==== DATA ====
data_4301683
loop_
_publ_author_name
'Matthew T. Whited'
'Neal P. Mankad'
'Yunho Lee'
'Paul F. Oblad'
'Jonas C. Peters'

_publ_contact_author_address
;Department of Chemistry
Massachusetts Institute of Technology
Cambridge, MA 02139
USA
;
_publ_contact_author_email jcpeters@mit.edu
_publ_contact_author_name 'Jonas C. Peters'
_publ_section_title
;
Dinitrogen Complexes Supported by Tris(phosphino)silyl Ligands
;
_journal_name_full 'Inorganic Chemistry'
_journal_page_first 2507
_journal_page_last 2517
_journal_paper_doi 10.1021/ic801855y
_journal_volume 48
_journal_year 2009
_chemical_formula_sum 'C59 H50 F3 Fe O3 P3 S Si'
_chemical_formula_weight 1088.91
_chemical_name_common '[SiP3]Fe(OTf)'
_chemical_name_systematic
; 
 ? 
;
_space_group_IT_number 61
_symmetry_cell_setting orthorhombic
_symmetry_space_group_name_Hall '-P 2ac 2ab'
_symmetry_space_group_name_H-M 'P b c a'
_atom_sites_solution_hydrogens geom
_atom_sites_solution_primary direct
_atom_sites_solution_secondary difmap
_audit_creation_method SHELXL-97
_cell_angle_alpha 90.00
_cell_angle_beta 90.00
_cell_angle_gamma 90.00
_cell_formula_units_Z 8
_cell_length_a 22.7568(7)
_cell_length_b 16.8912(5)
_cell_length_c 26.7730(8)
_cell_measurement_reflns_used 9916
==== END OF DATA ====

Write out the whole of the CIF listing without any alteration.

data_4301683
loop_
_publ_author_name
'Matthew T. Whited'
'Neal P. Mankad'
'Yunho Lee'
'Paul F. Oblad'
'Jonas C. Peters'

_publ_contact_author_address
;Department of Chemistry
Massachusetts Institute of Technology
Cambridge, MA 02139
USA
;
_publ_contact_author_email jcpeters@mit.edu
_publ_contact_author_name 'Jonas C. Peters'
_publ_section_title
;
Dinitrogen Complexes Supported by Tris(phosphino)silyl Ligands
;
_journal_name_full 'Inorganic Chemistry'
_journal_page_first 2507
_journal_page_last 2517
_journal_paper_doi 10.1021/ic801855y
_journal_volume 48
_journal_year 2009
_chemical_formula_sum 'C59 H50 F3 Fe O3 P3 S Si'
_chemical_formula_weight 1088.91
_chemical_name_common '[SiP3]Fe(OTf)'
_chemical_name_systematic
; 
 ? 
;
_space_group_IT_number 61
_symmetry_cell_setting orthorhombic
_symmetry_space_group_name_Hall '-P 2ac 2ab'
_symmetry_space_group_name_H-M 'P b c a'
_atom_sites_solution_hydrogens geom
_atom_sites_solution_primary direct
_atom_sites_solution_secondary difmap
_audit_creation_method SHELXL-97
_cell_angle_alpha 90.00
_cell_angle_beta 90.00
_cell_angle_gamma 90.00
_cell_formula_units_Z 8
_cell_length_a 22.7568(7)
_cell_length_b 16.8912(5)
_cell_length_c 26.7730(8)
_cell_measurement_reflns_used 9916